He also warned that Europe risked losing its sovereignty if it is “pushed around by foreign powers.”
“I am struck by similarities between the times we live in and those of between the two world wars,” he told the newspaper Ouest-France, urging people to be aware of the threats.
“In a Europe divided by fears, the return of nationalism, the consequences of economic crisis, one sees almost systematically everything that marked Europe between the end of World War I and the 1929 [economic] crisis,” the paper quoted him as saying.
“You must bear that in mind, be clear-headed and know how to fight back,” he added.
Macron, who is about to start a week-long visit to north and eastern France to mark the centenary of the end of World War I, has recently criticized fellow European Union members for giving up on EU principles.
He has notably singled out Hungary and Poland whose nationalist governments have clashed with Brussels, as well as Italy which has a populist government including the far-right League party figures.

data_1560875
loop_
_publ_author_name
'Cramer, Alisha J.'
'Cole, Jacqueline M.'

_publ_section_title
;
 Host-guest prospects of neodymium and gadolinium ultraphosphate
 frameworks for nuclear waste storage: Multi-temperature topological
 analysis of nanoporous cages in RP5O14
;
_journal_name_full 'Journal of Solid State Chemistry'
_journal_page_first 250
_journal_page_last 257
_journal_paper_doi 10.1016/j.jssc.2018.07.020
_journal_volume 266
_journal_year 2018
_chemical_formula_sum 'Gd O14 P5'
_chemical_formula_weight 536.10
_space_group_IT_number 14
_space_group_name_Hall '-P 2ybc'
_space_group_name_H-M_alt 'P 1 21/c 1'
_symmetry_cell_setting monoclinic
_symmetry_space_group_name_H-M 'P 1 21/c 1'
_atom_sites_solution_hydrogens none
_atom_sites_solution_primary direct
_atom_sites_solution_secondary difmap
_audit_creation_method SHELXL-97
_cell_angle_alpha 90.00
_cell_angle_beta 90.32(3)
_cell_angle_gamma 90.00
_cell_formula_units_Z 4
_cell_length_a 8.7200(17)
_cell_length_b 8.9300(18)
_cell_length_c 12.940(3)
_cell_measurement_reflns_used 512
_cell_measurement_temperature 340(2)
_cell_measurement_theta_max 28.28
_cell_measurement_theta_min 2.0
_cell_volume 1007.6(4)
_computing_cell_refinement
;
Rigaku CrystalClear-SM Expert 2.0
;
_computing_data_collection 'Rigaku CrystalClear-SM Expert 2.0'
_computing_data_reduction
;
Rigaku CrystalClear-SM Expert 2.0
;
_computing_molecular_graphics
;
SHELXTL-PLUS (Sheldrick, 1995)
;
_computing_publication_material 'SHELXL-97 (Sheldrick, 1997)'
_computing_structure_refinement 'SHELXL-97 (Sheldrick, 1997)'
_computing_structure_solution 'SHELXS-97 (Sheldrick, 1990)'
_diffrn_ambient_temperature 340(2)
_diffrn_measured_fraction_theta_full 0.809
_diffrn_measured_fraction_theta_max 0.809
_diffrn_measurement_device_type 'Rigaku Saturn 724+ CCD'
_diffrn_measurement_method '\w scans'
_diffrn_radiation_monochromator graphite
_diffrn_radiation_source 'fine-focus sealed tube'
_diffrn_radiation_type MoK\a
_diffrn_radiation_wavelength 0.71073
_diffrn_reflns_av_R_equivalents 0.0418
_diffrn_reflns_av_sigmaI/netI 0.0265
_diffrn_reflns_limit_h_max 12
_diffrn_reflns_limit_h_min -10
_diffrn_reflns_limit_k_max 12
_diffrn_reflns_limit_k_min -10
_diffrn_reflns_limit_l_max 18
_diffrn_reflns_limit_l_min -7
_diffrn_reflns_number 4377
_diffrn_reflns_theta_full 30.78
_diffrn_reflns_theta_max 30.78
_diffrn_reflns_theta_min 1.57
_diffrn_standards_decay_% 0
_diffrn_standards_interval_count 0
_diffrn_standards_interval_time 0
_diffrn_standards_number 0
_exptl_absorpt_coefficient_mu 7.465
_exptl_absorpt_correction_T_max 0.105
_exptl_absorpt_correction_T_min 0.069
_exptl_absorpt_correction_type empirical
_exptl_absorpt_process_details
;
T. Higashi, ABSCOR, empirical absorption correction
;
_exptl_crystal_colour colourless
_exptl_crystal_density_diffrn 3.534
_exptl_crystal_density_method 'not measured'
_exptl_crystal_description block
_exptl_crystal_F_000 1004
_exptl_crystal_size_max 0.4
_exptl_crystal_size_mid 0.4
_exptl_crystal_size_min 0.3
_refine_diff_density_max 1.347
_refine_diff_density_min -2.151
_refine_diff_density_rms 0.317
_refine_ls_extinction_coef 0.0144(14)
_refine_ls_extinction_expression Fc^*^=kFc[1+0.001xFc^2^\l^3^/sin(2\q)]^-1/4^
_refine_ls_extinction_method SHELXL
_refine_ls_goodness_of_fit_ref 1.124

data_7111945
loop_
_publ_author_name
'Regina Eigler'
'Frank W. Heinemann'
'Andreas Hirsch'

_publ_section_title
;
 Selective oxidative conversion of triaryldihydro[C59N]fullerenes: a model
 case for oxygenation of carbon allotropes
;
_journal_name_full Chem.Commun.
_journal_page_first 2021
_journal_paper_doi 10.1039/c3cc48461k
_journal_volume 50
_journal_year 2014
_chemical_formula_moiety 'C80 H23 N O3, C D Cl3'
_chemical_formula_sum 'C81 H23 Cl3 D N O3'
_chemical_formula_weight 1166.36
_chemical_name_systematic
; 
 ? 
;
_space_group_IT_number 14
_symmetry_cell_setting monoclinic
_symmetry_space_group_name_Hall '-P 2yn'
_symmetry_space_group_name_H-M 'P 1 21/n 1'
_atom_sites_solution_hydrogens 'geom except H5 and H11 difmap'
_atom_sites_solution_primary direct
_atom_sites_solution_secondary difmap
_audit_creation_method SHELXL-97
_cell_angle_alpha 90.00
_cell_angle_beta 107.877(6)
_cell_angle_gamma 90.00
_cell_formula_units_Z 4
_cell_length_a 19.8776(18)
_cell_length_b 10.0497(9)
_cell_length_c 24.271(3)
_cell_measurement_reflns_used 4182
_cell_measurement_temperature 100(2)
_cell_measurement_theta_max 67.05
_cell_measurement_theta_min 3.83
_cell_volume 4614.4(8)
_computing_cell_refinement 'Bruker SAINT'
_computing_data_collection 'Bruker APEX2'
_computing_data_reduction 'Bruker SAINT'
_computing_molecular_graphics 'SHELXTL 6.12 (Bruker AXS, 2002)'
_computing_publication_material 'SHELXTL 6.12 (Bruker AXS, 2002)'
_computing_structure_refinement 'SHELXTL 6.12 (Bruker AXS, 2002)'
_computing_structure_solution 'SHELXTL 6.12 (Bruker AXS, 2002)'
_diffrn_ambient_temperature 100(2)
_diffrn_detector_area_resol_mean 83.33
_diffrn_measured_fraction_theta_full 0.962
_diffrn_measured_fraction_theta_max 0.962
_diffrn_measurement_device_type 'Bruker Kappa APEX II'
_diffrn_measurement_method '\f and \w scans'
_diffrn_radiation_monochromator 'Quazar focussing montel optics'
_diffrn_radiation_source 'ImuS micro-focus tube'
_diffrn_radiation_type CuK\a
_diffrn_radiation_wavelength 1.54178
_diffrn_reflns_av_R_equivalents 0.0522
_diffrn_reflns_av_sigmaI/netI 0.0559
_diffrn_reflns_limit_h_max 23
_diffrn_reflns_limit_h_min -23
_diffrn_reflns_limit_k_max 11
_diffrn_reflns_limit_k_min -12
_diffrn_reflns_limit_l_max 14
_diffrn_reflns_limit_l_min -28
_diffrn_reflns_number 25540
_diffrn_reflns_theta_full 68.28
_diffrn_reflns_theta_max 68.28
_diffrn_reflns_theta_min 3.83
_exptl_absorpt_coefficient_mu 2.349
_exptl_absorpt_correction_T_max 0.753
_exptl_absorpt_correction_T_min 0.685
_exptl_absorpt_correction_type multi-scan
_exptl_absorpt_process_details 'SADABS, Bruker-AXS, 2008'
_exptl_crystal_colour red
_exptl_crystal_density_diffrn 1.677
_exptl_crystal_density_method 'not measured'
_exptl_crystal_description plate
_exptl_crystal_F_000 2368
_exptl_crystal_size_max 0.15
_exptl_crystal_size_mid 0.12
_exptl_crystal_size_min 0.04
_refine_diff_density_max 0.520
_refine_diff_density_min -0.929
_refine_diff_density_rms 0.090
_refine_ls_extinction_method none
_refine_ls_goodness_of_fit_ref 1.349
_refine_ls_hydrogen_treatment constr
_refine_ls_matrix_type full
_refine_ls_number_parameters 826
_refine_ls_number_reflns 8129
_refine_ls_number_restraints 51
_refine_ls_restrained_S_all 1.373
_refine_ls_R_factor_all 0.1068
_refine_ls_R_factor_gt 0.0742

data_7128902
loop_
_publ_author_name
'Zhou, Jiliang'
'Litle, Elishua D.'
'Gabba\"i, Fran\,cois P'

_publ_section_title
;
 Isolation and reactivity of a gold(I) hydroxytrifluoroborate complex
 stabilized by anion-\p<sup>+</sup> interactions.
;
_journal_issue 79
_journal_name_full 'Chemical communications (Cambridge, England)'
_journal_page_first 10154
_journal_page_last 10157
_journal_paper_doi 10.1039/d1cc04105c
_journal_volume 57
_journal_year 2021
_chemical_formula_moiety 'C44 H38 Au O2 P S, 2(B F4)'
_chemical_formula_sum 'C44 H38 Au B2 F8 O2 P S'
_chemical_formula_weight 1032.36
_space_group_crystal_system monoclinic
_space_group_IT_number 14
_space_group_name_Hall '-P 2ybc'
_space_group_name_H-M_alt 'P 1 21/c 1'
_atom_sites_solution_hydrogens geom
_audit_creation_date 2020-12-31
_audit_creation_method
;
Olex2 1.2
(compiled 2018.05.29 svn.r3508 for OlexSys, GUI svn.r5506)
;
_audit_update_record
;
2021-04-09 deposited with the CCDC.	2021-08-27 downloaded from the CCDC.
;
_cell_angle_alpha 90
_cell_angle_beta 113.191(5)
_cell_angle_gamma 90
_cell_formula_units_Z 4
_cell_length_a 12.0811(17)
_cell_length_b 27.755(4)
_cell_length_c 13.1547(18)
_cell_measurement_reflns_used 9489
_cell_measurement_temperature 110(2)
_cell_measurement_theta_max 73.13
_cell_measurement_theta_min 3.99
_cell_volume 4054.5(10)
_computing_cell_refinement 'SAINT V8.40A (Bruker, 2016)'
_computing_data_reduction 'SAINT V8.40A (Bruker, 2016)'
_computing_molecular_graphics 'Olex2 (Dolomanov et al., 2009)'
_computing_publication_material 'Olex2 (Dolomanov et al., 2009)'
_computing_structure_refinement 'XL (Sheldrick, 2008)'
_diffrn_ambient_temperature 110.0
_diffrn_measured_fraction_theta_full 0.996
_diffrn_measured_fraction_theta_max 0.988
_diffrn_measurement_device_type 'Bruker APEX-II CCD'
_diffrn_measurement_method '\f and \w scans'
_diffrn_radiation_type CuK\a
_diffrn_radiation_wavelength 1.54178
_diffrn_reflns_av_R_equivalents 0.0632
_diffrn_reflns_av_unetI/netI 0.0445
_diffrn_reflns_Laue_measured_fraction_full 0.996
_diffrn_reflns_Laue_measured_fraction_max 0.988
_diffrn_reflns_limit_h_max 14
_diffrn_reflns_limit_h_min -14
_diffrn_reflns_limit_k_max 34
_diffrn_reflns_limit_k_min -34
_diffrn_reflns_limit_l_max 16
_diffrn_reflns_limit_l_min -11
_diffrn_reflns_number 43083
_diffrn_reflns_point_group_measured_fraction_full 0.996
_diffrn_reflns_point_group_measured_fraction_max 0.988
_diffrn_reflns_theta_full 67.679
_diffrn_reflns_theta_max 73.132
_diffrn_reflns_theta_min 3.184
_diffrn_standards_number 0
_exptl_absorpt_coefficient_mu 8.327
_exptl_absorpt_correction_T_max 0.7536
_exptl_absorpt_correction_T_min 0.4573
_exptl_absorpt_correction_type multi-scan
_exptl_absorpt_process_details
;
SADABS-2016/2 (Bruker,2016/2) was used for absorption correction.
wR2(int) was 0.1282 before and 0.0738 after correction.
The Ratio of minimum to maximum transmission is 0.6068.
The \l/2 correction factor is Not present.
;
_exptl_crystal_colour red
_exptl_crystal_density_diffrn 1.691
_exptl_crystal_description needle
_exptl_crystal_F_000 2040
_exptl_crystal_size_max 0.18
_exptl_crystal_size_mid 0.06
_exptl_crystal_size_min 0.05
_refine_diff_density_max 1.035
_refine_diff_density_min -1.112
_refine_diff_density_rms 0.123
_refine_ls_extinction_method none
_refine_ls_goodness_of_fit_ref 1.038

Looking ahead to his tour of World War I battlefields, the president said he was looking for the lessons of history, while seeking to promote “a more sovereign and multilateral” Europe.
“Europe faces a risk – that of being broken up by nationalist leprosy and of being pushed around by foreign powers. And thereby losing its sovereignty,” he said.
“That is to say having its security depend on U.S. choices, having China play an ever greater role when it comes to essential infrastructures, and Russia sometimes tempted to try its hand at manipulation, and have financial interests and markets sometimes play greater roles than that of states.”
Macron, who has been losing ground in the opinion polls, is attempting to position himself as the champion of centrist politics and multilateralism in the run-up to European parliamentary elections in seven months' time, saying he expects the duel to be one between “progressives” and “nationalists.”
According to the latest Vivavoice poll, released Tuesday, Macron has lost 10 points since August with his approval rating now at 26 percent.
The poll, carried out between Oct. 19 and 22, with a margin of error of between 1.4 and 3.1 percent, also suggested that nearly two out of three people have a “poor opinion” of him.